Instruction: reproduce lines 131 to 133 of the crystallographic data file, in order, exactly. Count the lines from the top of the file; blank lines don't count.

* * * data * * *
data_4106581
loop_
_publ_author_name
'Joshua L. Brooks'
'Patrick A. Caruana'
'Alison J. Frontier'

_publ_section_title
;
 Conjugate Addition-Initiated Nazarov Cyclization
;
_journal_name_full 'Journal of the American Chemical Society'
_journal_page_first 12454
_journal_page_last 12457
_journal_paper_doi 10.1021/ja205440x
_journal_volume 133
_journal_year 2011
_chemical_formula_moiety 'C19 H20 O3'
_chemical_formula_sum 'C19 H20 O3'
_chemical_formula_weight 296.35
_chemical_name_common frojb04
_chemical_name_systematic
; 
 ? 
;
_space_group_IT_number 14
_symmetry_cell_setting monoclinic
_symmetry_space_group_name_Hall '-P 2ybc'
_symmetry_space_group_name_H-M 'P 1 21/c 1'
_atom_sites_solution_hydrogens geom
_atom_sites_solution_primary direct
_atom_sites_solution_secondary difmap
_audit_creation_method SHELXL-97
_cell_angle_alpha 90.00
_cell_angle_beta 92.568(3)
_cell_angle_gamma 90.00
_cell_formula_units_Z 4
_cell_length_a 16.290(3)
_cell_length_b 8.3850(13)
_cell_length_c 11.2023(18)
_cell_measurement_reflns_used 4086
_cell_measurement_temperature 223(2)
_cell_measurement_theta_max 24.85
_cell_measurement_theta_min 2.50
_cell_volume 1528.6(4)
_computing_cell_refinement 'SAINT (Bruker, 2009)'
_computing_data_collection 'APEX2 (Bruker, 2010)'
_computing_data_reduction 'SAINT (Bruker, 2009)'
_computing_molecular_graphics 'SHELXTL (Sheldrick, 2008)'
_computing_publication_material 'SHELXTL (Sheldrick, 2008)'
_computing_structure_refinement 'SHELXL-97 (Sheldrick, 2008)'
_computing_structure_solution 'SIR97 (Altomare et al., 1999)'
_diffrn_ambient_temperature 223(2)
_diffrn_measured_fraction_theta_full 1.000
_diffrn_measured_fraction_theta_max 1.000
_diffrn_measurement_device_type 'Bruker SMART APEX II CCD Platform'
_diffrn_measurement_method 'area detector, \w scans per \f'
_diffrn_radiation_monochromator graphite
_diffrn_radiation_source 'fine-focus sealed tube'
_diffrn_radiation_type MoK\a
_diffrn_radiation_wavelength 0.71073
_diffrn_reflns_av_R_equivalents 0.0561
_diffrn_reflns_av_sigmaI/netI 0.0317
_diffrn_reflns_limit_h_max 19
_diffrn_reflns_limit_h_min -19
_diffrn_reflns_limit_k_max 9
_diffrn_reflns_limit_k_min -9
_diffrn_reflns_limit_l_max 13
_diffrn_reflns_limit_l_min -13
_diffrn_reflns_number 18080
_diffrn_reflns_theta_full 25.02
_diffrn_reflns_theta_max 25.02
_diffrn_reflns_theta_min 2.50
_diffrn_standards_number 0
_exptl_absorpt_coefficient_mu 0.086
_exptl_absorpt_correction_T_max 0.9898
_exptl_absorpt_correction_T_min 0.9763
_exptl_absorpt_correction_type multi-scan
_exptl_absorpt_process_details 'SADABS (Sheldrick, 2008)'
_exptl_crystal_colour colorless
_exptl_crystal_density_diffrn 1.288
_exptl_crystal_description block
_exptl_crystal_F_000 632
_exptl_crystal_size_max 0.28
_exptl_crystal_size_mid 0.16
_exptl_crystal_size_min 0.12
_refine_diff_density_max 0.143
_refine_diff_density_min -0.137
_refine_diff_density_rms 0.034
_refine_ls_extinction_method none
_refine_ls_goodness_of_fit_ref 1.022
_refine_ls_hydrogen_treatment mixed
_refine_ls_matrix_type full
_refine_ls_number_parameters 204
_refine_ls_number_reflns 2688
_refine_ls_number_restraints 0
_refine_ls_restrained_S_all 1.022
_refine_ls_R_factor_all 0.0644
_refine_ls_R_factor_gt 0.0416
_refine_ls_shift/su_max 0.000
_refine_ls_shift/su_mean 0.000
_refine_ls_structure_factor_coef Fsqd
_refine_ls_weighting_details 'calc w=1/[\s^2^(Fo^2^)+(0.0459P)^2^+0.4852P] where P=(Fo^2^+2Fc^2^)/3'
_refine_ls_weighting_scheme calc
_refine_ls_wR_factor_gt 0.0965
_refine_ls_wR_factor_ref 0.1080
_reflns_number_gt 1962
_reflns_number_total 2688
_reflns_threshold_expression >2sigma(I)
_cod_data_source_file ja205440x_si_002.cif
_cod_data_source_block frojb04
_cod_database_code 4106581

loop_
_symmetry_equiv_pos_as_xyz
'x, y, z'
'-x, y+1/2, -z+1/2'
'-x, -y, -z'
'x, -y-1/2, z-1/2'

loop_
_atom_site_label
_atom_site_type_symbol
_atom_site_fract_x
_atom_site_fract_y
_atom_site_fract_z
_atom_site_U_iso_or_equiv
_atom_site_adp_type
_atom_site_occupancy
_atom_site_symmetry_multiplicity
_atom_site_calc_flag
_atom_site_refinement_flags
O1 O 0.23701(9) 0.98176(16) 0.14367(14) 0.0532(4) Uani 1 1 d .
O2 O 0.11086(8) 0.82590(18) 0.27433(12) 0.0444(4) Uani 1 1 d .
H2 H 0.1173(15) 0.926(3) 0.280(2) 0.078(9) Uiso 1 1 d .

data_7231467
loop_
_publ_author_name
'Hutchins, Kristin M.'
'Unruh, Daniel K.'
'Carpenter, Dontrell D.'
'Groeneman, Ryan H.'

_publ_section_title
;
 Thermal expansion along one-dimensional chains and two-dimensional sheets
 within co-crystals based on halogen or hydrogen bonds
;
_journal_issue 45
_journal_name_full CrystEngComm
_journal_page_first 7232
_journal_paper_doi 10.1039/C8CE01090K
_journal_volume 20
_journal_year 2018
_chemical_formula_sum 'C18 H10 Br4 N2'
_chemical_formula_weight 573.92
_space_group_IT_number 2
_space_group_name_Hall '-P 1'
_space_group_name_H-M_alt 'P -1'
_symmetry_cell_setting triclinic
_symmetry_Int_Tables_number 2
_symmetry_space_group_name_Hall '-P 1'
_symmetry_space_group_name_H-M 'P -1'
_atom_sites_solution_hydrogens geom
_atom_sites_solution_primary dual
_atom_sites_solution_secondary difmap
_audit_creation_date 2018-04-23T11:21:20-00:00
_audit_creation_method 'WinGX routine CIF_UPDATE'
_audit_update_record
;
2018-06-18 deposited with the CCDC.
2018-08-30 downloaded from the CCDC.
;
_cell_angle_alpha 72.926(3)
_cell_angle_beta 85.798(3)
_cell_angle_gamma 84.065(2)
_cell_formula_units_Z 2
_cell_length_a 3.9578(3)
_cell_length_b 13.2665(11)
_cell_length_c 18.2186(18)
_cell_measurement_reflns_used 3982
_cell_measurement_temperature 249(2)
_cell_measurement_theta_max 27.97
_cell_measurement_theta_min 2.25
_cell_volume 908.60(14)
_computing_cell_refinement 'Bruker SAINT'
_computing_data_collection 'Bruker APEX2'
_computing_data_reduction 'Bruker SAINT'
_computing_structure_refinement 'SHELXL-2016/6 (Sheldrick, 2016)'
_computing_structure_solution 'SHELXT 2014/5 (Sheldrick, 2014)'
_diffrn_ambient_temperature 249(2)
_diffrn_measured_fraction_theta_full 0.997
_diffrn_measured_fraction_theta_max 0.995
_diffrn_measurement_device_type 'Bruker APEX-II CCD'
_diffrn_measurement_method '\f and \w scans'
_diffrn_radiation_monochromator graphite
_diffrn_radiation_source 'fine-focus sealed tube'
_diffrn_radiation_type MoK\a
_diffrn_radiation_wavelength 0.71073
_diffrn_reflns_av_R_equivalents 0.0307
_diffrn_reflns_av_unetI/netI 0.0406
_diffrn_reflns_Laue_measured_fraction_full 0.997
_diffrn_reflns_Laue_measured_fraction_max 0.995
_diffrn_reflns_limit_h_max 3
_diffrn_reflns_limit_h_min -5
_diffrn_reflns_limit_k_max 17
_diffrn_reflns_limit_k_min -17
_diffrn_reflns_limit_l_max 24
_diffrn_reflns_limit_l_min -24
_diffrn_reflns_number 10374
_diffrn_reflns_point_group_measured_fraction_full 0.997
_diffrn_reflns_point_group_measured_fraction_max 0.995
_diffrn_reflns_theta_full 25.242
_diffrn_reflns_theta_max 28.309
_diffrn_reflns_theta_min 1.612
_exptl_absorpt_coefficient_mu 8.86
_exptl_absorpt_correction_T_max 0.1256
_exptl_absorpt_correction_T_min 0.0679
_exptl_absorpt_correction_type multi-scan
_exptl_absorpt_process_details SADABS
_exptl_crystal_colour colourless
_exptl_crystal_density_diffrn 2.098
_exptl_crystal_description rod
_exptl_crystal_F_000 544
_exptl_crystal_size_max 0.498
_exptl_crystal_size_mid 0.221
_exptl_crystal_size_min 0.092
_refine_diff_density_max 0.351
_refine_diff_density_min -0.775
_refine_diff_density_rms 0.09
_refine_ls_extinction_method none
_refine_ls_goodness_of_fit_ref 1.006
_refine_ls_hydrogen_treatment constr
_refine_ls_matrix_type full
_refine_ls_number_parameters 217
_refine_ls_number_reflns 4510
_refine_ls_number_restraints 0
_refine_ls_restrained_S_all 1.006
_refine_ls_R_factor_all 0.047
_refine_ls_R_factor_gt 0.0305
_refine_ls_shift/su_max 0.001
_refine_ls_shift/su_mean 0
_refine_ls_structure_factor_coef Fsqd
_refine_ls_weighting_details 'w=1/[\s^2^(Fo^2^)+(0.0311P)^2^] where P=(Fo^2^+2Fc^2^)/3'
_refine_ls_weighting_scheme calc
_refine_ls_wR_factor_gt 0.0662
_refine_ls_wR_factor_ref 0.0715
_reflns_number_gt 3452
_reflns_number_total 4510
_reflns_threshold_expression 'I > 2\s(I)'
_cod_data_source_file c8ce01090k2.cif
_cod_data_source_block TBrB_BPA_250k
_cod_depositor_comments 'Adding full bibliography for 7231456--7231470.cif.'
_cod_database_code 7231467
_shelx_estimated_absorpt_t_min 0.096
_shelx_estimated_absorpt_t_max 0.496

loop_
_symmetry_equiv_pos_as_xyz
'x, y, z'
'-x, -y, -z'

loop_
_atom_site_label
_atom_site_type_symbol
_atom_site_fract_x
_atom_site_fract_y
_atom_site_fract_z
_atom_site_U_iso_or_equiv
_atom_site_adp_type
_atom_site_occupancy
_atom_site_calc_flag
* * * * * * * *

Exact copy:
O2 O 0.11086(8) 0.82590(18) 0.27433(12) 0.0444(4) Uani 1 1 d .
H2 H 0.1173(15) 0.926(3) 0.280(2) 0.078(9) Uiso 1 1 d .

data_7231467